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ECB sticking to ‘gradual’ approach on rates despite high inflation

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The Euro sculpture stands in front of the former European Central Bank in Frankfurt. Photograph: Michael Probst/AP

The Euro sculpture stands in front of the former European Central Bank in Frankfurt. Photograph: Michael Probst/AP

The Euro sculpture stands in front of the former European Central Bank in Frankfurt. Photograph: Michael Probst/AP

The European Central Bank (ECB) will follow a step-by-step approach in raising borrowing costs, according to Governing Council member Ignazio Visco.

"We will see depending on data how to go on, but this does not mean that we are not going to proceed in a gradual way," the Italian central bank governor said in an interview with Bloomberg Television.

He added that "there is no way now to say" whether the ECB's next step should be a quarter-point or half-point increase.

The ECB is rushing to tame record eurozone inflation that's already more than four times the 2pc target, despite not having peaked. Policy makers kicked off with their first hike in more than a decade last week, ending eight years of sub-zero borrowing costs in a stronger-than-expected half-point step.

Earlier, Mr Visco's Governing Council colleague Martins Kazaks, who's considered one of the ECB's most-hawkish officials, said in a separate interview that larger increases in rates may not be over, advocating that September's hike "also needs to be quite significant".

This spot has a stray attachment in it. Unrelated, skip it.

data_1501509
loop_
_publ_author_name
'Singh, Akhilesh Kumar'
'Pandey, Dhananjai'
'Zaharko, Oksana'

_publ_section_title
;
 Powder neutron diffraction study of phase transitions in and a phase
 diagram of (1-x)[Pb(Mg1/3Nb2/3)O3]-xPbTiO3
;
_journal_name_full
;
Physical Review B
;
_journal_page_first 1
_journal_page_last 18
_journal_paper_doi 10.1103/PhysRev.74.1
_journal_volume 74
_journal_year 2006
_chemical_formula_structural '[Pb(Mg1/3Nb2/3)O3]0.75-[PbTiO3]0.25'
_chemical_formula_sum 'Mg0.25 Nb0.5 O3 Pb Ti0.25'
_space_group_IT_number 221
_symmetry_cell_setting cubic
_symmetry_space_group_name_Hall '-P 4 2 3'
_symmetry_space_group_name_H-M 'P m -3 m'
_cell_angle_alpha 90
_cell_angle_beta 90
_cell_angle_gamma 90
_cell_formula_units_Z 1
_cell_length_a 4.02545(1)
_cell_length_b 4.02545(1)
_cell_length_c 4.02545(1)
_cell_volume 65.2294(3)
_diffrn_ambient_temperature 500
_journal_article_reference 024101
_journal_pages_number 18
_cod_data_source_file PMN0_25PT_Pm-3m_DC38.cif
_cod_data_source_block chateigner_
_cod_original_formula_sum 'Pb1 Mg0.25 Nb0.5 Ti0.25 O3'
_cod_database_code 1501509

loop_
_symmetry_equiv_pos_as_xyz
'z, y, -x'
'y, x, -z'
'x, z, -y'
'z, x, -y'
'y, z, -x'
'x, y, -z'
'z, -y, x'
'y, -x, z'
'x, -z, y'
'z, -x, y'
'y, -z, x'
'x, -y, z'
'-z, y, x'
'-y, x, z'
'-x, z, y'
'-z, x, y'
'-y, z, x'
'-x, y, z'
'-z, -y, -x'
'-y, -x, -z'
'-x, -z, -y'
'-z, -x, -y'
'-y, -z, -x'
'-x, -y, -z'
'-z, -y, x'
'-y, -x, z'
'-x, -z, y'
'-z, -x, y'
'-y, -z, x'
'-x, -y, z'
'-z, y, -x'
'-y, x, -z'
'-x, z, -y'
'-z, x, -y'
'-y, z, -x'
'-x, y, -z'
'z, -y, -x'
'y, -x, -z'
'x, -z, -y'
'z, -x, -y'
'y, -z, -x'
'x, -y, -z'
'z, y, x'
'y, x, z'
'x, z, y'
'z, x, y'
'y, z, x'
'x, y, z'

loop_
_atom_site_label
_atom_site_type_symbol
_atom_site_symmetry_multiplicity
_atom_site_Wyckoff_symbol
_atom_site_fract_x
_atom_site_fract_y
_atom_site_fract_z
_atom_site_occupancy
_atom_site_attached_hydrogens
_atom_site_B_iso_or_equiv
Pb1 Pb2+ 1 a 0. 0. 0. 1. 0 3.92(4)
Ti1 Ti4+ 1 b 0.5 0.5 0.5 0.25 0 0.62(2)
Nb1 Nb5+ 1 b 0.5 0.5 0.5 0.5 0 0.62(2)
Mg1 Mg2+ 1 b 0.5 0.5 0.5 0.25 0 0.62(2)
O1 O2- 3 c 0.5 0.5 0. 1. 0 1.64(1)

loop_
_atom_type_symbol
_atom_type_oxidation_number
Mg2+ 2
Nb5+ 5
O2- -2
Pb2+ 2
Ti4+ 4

At the same time, Mr Visco noted that investors hadn't interpreted last week's decision as a guide for future action. Traders are currently pricing in just under 50 basis points of tightening at the ECB's next meeting in September.

"Markets have understood very well, there is no particular reaction," he said. "It is no time now to ask for higher interest rates than what we had up to now foreseen."

Mr Visco also said that the ECB's new tool to fight disorderly divergences in borrowing costs in the euro area - known as the Transmission Protection Instrument - is not designed "to protect a single country" such as his native Italy. At the same time, he spoke out against current valuations of Italian bonds relative to German counterparts.

"The current spread with respect to German bunds is somehow much higher than what would be justified by the macroeconomic fundamentals of the country," Mr Visco said. "But this is still something that has to do with the uncertainty the market sees in terms of policies."

Bloomberg

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